Snohetta, The Musée Carnavalet Museum and The International Centre of French Language, Villers-Cotterêts, France
Snohetta are based is Oslo, Norway and create architecture, landscapes, interiors, product design and graphic design. I have carried out some research into their projects and have chosen three different projects with three different design specialisms, I have designed an A4 illustrated page for each project looking at each specialist skill for that particular project.
Firstly I researched the Norwegian National Opera and Ballet in Oslo, Norway which was completed in 2008, the building is as much landscape as architecture. Here are the three different specialisms I chose to look a little further into – architectural roof design, lighting design and ironmongery design.
The exterior marble roof which was designed by artists Jorunn Sannes, Kristian Blystad and Kalle Grudeas, created as a surface to be walked on by the general public and enjoyed by those that don’t attend the opera or ballet performances. It was designed to be accessible to all visitors all year round.
The perforated cladding in the lobby was designed by artist Olafur Eliasson who specialises in sculptures as a visual artist. It is called ‘the other wall’ and consists of 340m2 of white light panels. A soft light changes colour while the diamond-like filagree shows differing characteristics of scale and hue when passing alongside the walls.
I was intrigued by the door handles, they were custom designed to mimic the ramp-like exterior of the building. Ironmongery is often seen as less important but on this occasion just as important to the overall design of the building.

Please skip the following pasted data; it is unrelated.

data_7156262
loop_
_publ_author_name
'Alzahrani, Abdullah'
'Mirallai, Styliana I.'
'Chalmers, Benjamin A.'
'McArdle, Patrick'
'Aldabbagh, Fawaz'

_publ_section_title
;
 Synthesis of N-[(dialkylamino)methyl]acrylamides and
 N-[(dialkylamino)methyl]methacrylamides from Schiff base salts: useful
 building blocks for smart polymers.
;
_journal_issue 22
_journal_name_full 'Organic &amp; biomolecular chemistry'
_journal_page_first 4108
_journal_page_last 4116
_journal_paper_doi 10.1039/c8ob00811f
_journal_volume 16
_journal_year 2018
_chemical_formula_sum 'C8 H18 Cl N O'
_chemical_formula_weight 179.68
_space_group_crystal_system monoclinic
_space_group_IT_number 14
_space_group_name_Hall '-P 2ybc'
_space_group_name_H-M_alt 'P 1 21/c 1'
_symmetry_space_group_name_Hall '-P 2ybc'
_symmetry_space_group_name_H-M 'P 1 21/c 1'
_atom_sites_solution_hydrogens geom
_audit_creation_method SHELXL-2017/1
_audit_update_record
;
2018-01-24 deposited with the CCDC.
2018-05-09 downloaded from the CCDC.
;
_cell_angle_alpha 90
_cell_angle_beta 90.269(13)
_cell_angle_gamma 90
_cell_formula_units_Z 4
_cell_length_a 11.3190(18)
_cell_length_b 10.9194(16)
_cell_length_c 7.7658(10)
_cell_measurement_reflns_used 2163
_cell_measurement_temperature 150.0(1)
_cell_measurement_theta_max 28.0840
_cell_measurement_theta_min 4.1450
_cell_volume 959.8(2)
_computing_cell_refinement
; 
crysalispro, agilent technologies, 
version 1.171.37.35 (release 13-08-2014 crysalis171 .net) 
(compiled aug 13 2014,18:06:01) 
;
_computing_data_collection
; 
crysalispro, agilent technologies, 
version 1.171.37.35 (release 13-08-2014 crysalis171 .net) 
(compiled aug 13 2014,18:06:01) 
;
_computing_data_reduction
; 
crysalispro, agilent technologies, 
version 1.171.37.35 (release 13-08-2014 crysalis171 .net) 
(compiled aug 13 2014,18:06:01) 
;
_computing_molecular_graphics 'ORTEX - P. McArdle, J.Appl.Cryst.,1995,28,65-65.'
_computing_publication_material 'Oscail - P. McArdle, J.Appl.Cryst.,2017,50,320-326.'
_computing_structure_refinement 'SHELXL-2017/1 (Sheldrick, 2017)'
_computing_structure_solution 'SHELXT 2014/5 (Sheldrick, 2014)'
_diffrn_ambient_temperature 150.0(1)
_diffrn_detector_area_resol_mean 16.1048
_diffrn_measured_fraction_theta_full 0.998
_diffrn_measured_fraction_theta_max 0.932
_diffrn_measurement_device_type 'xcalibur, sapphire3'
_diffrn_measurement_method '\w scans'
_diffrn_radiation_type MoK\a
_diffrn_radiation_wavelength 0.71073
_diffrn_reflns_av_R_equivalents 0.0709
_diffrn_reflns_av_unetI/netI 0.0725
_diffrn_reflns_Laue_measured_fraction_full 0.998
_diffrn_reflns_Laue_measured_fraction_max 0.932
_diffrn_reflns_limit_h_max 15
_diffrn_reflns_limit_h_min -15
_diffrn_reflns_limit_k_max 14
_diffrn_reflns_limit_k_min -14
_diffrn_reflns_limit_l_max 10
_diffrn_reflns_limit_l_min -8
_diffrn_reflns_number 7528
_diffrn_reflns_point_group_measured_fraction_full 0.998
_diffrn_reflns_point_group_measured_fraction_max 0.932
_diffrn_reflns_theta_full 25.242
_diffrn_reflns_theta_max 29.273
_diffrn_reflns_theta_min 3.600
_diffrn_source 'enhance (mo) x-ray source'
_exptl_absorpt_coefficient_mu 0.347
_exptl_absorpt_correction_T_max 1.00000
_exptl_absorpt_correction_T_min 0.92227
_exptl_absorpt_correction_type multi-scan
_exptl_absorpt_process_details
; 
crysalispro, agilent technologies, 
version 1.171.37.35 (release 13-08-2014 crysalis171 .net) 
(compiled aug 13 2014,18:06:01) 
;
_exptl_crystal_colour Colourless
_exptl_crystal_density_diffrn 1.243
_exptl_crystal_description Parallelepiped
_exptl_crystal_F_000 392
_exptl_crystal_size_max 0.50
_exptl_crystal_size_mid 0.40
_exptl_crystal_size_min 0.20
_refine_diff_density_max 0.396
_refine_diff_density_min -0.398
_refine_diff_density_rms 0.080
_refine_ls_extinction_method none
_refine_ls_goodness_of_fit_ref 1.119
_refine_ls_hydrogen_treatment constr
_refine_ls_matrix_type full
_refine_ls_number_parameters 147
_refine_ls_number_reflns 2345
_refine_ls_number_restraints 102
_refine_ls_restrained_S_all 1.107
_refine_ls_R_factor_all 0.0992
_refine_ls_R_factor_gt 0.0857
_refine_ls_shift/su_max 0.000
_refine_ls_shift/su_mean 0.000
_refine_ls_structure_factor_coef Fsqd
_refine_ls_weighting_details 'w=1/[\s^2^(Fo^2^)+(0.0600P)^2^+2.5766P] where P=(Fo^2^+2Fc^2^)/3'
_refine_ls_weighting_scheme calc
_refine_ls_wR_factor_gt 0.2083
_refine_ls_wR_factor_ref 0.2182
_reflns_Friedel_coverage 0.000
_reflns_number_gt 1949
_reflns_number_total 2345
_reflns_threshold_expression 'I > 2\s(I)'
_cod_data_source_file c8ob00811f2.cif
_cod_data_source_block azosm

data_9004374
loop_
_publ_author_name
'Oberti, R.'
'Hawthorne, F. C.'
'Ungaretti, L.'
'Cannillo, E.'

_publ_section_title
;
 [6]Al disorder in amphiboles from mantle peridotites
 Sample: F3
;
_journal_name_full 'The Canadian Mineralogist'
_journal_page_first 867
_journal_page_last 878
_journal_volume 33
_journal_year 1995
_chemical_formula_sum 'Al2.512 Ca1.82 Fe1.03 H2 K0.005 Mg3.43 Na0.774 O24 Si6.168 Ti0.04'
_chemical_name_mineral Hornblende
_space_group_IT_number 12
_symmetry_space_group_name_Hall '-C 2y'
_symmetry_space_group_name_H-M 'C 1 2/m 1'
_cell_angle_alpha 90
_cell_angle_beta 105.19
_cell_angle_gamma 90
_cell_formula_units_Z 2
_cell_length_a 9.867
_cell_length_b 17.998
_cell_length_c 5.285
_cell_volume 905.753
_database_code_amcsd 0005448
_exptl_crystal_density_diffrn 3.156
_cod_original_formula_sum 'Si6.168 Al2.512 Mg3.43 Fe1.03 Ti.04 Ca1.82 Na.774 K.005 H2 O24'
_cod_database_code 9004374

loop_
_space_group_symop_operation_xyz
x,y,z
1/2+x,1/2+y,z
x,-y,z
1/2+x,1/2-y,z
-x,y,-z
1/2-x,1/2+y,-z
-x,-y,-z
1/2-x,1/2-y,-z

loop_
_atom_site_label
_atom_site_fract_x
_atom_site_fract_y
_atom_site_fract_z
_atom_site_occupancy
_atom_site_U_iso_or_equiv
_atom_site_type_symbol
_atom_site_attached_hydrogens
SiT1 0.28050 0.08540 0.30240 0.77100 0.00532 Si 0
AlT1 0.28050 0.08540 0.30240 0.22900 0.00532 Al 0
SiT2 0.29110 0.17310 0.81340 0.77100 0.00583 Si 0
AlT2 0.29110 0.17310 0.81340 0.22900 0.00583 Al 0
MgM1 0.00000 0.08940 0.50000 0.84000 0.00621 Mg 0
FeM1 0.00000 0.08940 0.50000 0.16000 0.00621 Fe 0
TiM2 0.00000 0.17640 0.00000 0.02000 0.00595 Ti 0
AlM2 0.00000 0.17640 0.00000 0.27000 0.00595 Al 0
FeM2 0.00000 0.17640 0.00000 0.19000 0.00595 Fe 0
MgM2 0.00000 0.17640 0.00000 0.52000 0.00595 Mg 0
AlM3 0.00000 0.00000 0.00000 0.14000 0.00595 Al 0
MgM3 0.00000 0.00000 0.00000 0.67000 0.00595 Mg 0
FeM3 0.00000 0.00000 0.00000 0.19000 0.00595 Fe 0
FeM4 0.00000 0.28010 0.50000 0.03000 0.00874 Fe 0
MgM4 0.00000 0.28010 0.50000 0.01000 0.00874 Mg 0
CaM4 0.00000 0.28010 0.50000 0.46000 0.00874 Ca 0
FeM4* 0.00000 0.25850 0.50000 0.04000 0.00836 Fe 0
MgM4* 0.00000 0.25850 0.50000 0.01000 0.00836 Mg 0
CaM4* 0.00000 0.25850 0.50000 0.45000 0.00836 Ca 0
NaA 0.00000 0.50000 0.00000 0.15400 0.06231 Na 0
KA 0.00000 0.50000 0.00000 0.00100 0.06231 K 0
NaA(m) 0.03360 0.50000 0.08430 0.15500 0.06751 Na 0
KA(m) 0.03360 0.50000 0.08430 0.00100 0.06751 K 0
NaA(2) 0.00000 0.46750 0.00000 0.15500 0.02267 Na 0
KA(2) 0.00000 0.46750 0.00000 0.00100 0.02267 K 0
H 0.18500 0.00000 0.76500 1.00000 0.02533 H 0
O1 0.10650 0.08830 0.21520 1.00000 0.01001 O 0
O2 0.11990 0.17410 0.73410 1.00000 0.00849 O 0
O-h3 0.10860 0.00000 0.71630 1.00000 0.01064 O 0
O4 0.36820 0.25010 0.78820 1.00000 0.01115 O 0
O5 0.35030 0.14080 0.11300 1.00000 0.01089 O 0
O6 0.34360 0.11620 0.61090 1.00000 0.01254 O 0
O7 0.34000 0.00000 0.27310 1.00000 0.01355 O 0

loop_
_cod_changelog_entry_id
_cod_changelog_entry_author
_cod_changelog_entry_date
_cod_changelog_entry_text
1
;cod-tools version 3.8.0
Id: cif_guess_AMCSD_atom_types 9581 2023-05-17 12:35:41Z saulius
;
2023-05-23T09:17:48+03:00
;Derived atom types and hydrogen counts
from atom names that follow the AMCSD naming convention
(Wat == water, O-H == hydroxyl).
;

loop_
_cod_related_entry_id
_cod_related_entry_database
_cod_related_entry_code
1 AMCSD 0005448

My second choice is The Musée Carnavalet Museum, based in Paris, France and was renovated to provide a unique experience to visitors where they can go on an intuitive journey and discover the rich history of the city of Paris, their story shown through displays of artefacts, including paintings, sculptures, furniture, woodwork, art pieces and photography. Here are the three different specialisms I chose to look a little further into – universal design, graphic design and furniture design.
The renovation enabled the building to become more adapted to children and people with disabilities by displaying 10% of the artefacts at their eye-level with improved accessibility but still carefully respecting the original building.
Graphic Designers have created beautiful wayfinding, exhibition signs, panels and mediation equipment that will help facilitate the overall museum visit, they have been translated into several languages making the information about the exhibition artifacts in the museum universally accessible.
Throughout the museum there is an obvious dark colour palette which compliments the organic shapes of the steel and refined timber staircases, all of which highlight the detail in the artefacts, very well thought through.
Lastly, I chose the The International Centre of French Language, Villers-Cotterêts, France. The castle of Villers-Cotterêts was built in the mid-16th century by request of Francis I. The French king who initiated the Renaissance in France also promoted a standardised French language which called for the use of French instead of Latin. The centre hopes to be completed by 2022, is an important cultural hub where it celebrates both past and future of the French language. Here are the three different specialisms I chose to look a little further into – architectural structures, production design and furniture design.
The castle is surrounded by a hovering aerial roof supported by individual column structures separated from the castle itself. The rectangular frame-like shape of the roof allows for beautiful views overlooking the castle’s internal courtyard and the horizon beyond where visitors can enjoy that experience and access the roof via a ramp situated at the castle’s ground level.
The scenography, which is developed by CASSON MANN, is a permanent exhibition on the castle’s second floor and immerges visitors into the history of French language by encouraging learning through ludic interaction.
Heavy wooden furniture against dark reflective surfaces and original floor tiling fill the ground floor interior space, increasing a sense of awareness between the past and present.
Fig. 1 – Walker, T (2021) The Norwegian National Opera and Ballet in Oslo, Norway [Indesign] in possession of: the author: Stoford
Fig. 2 – Walker, T (2021) The Musée Carnavalet Museum, Paris, France [Indesign] in possession of: the author: Stoford
Fig. 3 – Walker, T (2021) The International Centre of French Language, Villers-Cotterêts, France [Indesign] in possession of: the author: Stoford